Attorney Fees

Firm Owes Co-Counsel in $26M Case Despite Claimed Lack of Profit

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The word “recovery” in an engagement contract between a Texas law firm and the Arizona firm it retained to help pursue an environmental class action meant gross, rather than net recovery, the San Francisco-based 9th U.S. Circuit Court of Appeals ruled yesterday in a breach-of-contract case filed over the fee agreement.

And that means Houston-based John M. O’Quinn & Associates owes money to Phoenix-based Brown & Bain, even though the Quinn firm claims it is taking a loss while its former co-counsel—which departed from the case while it was still ongoing—gets an unfair windfall, reports the Metropolitan News-Enterprise.

O’Quinn contended in a counterclaim that Brown & Bain repudiated the contract by withdrawing, but the 9th Circuit said there was no evidence that clients were unduly burdened by the Arizona firm’s withdrawal, with notice, as well as an arrangement for substitute counsel to take its place.

The Arizona Rules of Professional Conduct prohibit an attorney from charging a client an unreasonable attorney fees, but it is up to counsel to decide between themselves the terms of fee-splitting arrangements, the appellate panel also explains in its written opinion.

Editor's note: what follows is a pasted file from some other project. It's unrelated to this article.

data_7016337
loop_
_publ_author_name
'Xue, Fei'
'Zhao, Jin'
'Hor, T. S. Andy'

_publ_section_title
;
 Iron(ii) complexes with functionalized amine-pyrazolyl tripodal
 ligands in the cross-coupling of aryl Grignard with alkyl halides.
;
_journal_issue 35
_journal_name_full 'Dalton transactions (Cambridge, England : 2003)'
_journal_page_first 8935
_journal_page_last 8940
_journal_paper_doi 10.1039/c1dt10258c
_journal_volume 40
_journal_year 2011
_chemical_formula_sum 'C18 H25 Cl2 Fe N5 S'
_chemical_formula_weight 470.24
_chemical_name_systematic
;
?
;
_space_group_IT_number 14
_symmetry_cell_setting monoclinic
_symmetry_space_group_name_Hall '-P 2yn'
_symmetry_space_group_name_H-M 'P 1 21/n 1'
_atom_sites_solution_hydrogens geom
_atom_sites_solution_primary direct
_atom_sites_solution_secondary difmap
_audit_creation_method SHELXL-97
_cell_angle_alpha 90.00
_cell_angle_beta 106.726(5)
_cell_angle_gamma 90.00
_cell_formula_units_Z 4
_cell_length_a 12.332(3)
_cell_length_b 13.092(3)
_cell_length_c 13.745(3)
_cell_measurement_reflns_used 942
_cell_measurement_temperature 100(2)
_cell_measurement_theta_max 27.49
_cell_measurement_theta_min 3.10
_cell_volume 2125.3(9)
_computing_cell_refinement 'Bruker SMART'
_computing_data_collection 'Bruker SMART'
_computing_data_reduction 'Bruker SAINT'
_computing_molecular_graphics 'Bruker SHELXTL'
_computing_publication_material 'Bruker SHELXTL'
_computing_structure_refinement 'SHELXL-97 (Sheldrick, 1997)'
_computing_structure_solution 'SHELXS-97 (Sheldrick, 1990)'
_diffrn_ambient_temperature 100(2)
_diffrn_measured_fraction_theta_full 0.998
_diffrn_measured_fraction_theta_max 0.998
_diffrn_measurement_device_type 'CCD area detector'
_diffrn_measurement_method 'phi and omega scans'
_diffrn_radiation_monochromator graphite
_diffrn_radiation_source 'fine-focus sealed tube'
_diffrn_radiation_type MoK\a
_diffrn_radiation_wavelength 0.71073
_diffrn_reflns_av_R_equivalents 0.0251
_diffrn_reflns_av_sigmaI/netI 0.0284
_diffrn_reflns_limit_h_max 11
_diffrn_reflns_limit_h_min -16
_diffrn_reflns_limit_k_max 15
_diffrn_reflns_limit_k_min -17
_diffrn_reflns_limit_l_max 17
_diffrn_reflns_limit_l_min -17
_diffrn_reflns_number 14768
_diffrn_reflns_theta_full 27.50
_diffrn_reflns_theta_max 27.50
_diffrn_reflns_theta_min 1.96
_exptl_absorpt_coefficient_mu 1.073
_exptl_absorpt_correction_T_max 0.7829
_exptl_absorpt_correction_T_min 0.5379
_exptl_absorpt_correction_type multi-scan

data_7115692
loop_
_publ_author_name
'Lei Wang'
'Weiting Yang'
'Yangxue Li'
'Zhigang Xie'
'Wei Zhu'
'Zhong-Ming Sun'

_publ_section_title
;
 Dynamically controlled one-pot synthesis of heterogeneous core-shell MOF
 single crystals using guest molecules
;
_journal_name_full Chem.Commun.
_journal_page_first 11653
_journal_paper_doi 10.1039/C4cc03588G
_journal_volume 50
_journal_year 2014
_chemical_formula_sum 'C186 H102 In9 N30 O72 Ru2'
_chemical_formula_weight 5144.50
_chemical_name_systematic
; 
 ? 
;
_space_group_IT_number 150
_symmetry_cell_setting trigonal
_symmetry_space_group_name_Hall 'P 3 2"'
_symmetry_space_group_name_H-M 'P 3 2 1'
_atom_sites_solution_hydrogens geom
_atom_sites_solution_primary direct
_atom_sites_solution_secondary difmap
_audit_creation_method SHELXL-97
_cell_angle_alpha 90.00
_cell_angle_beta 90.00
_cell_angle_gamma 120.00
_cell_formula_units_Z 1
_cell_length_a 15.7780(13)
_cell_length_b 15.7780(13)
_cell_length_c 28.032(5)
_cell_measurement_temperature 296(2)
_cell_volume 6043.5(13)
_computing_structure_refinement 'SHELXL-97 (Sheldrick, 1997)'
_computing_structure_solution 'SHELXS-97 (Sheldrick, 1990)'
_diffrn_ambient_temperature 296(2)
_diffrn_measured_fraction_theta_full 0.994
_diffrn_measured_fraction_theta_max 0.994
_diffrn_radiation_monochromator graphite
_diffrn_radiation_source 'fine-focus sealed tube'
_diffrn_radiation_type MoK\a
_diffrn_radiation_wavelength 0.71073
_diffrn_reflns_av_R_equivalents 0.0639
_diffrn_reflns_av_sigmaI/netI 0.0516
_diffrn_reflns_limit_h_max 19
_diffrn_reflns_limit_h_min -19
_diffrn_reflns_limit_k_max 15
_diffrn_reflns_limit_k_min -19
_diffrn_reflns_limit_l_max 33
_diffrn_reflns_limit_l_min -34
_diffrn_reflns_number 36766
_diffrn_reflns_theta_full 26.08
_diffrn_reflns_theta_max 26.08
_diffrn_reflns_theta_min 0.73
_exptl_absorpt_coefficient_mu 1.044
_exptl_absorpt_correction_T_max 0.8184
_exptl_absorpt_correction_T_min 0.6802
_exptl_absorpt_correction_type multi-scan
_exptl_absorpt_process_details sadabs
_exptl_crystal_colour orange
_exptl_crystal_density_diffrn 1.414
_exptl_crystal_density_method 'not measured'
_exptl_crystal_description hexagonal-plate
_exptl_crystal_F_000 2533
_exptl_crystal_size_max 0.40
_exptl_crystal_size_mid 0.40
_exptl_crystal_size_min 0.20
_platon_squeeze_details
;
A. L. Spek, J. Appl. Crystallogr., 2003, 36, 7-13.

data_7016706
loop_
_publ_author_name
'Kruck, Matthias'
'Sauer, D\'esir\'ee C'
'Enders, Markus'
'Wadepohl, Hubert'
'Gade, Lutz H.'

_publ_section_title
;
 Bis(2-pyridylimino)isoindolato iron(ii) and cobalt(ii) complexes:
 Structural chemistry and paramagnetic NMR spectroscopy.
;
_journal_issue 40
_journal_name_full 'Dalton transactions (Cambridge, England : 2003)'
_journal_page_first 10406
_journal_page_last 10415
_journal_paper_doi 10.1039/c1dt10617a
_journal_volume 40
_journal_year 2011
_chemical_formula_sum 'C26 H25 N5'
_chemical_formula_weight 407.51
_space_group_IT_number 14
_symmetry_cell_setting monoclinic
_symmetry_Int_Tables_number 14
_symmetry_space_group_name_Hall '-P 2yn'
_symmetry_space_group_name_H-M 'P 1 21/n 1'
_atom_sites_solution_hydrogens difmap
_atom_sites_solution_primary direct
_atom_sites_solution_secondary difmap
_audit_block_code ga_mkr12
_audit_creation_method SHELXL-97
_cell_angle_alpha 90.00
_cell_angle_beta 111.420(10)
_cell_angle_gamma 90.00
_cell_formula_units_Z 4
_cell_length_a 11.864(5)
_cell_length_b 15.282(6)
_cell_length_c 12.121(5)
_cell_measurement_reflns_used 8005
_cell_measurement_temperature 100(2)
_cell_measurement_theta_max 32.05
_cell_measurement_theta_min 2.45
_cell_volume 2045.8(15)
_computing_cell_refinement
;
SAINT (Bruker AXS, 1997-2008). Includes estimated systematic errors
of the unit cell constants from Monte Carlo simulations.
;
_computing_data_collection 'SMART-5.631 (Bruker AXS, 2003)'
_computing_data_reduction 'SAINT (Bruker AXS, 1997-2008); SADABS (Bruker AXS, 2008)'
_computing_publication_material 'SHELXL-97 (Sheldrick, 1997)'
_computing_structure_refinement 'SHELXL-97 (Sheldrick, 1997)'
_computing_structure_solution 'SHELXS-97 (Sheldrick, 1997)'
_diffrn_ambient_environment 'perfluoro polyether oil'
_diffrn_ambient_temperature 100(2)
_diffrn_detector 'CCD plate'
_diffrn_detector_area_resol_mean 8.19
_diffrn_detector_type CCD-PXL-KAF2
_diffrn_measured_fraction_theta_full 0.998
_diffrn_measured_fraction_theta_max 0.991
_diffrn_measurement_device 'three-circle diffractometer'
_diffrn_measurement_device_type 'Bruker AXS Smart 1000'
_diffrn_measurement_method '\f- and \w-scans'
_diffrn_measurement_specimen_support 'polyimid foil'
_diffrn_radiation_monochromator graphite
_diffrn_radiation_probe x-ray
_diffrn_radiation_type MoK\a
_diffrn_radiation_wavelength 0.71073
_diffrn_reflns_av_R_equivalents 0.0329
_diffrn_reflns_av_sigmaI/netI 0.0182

Although the O’Quinn firm retained more than $10 million of the $26 million settlement obtained from Motorola in the class action, it says it has suffered a net loss of more than $3 million because of what it paid to litigate the case. Brown & Bain reportedly is claiming that it should be paid a total of $6.2 million.

“When a hired hand walks off the job and then comes back years later after the boss loses money, can he really expect a bonus? That can’t be what the contract meant,” says Neil McCabe, who represented O’Quinn.

“The court said a contract is a contract and it doesn’t matter to this case that we may have lost money. I think it’s an unfortunate way of reading the contract,” he tells the Los Angeles newspaper. “The question now is if we try for a rehearing or a rehearing en banc. Those are possibilities.”

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